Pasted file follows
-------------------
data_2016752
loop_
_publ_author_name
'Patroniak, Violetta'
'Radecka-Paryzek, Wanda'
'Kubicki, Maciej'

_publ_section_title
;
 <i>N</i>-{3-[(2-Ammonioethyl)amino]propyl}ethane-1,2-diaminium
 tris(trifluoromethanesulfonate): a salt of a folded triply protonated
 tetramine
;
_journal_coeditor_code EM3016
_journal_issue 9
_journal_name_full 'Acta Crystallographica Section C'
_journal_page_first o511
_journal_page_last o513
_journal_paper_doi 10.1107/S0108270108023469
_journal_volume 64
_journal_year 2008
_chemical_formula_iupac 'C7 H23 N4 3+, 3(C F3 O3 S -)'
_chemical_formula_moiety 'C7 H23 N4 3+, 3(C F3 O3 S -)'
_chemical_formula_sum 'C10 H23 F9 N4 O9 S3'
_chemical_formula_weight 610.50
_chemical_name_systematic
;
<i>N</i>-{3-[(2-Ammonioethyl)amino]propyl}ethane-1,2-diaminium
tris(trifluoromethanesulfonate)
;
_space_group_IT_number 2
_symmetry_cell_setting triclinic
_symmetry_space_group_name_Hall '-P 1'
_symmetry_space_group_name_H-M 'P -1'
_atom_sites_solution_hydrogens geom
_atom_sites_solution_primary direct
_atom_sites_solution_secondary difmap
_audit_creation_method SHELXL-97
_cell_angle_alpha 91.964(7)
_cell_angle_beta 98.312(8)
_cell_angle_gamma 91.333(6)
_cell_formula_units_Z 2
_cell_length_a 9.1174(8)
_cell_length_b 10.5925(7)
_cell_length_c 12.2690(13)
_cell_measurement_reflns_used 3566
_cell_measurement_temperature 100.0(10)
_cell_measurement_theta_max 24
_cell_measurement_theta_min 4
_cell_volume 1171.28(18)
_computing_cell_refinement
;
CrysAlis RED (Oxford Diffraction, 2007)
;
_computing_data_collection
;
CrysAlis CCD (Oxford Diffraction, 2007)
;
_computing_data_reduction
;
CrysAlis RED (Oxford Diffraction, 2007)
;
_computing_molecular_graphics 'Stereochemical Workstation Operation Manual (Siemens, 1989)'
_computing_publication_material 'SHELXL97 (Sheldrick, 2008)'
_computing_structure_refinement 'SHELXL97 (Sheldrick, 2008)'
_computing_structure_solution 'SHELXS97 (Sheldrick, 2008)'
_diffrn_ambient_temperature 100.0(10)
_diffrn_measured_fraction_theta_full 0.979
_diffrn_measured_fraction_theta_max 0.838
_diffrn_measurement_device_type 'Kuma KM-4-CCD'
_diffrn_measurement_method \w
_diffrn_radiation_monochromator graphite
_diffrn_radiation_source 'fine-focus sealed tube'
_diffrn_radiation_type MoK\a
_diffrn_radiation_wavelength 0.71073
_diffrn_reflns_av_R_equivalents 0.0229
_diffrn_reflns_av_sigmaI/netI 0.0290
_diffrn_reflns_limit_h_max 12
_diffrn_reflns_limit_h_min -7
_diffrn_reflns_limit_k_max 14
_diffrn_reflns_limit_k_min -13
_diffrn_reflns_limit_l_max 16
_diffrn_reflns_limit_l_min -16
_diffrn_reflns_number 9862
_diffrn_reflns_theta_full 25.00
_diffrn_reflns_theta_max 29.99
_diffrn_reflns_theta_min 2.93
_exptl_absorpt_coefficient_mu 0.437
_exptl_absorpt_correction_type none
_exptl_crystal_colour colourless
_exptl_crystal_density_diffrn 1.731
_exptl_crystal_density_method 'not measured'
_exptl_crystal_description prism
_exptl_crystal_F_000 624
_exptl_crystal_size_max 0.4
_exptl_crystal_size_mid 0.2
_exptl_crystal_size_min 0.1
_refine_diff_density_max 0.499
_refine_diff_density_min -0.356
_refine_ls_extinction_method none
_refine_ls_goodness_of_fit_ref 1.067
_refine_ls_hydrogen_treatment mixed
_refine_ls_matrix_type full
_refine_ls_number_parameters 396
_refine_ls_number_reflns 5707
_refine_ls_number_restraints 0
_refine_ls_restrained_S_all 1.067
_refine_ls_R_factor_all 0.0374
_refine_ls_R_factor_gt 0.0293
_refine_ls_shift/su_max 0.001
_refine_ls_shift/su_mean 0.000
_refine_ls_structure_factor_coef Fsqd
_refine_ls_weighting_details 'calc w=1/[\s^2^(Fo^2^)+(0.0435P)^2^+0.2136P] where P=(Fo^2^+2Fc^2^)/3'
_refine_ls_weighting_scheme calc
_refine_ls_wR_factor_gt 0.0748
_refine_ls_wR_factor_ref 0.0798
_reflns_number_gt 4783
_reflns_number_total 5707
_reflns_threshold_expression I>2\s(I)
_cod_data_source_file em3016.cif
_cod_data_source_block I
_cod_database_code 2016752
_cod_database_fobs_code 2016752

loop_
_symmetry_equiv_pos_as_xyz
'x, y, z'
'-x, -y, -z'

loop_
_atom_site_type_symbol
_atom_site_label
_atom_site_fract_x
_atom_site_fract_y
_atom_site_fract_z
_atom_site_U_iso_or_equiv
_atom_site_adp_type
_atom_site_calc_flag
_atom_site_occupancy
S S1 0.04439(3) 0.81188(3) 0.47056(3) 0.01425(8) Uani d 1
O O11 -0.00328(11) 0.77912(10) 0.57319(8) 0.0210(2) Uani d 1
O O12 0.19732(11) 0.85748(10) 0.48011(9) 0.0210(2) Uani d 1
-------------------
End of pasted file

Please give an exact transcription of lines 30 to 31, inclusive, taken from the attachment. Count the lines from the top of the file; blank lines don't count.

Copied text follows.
_space_group_IT_number 2
_symmetry_cell_setting triclinic